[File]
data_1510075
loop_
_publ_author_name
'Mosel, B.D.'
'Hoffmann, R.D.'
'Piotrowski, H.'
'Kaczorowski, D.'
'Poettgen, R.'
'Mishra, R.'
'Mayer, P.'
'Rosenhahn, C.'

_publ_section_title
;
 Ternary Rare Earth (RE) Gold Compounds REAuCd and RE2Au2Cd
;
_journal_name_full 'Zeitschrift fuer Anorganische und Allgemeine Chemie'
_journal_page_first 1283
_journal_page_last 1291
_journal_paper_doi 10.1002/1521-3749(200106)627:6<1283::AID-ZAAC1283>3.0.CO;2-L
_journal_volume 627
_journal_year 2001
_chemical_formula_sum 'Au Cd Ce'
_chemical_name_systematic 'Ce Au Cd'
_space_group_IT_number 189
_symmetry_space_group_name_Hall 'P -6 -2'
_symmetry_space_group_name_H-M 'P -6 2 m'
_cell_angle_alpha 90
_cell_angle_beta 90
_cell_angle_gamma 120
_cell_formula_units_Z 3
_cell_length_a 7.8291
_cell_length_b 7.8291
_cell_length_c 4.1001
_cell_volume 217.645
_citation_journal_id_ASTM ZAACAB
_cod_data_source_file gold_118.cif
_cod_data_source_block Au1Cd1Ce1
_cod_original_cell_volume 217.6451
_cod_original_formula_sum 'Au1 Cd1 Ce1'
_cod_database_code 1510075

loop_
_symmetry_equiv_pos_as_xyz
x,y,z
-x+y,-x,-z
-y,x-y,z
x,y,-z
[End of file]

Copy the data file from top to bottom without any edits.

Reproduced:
data_1510075
loop_
_publ_author_name
'Mosel, B.D.'
'Hoffmann, R.D.'
'Piotrowski, H.'
'Kaczorowski, D.'
'Poettgen, R.'
'Mishra, R.'
'Mayer, P.'
'Rosenhahn, C.'

_publ_section_title
;
 Ternary Rare Earth (RE) Gold Compounds REAuCd and RE2Au2Cd
;
_journal_name_full 'Zeitschrift fuer Anorganische und Allgemeine Chemie'
_journal_page_first 1283
_journal_page_last 1291
_journal_paper_doi 10.1002/1521-3749(200106)627:6<1283::AID-ZAAC1283>3.0.CO;2-L
_journal_volume 627
_journal_year 2001
_chemical_formula_sum 'Au Cd Ce'
_chemical_name_systematic 'Ce Au Cd'
_space_group_IT_number 189
_symmetry_space_group_name_Hall 'P -6 -2'
_symmetry_space_group_name_H-M 'P -6 2 m'
_cell_angle_alpha 90
_cell_angle_beta 90
_cell_angle_gamma 120
_cell_formula_units_Z 3
_cell_length_a 7.8291
_cell_length_b 7.8291
_cell_length_c 4.1001
_cell_volume 217.645
_citation_journal_id_ASTM ZAACAB
_cod_data_source_file gold_118.cif
_cod_data_source_block Au1Cd1Ce1
_cod_original_cell_volume 217.6451
_cod_original_formula_sum 'Au1 Cd1 Ce1'
_cod_database_code 1510075

loop_
_symmetry_equiv_pos_as_xyz
x,y,z
-x+y,-x,-z
-y,x-y,z
x,y,-z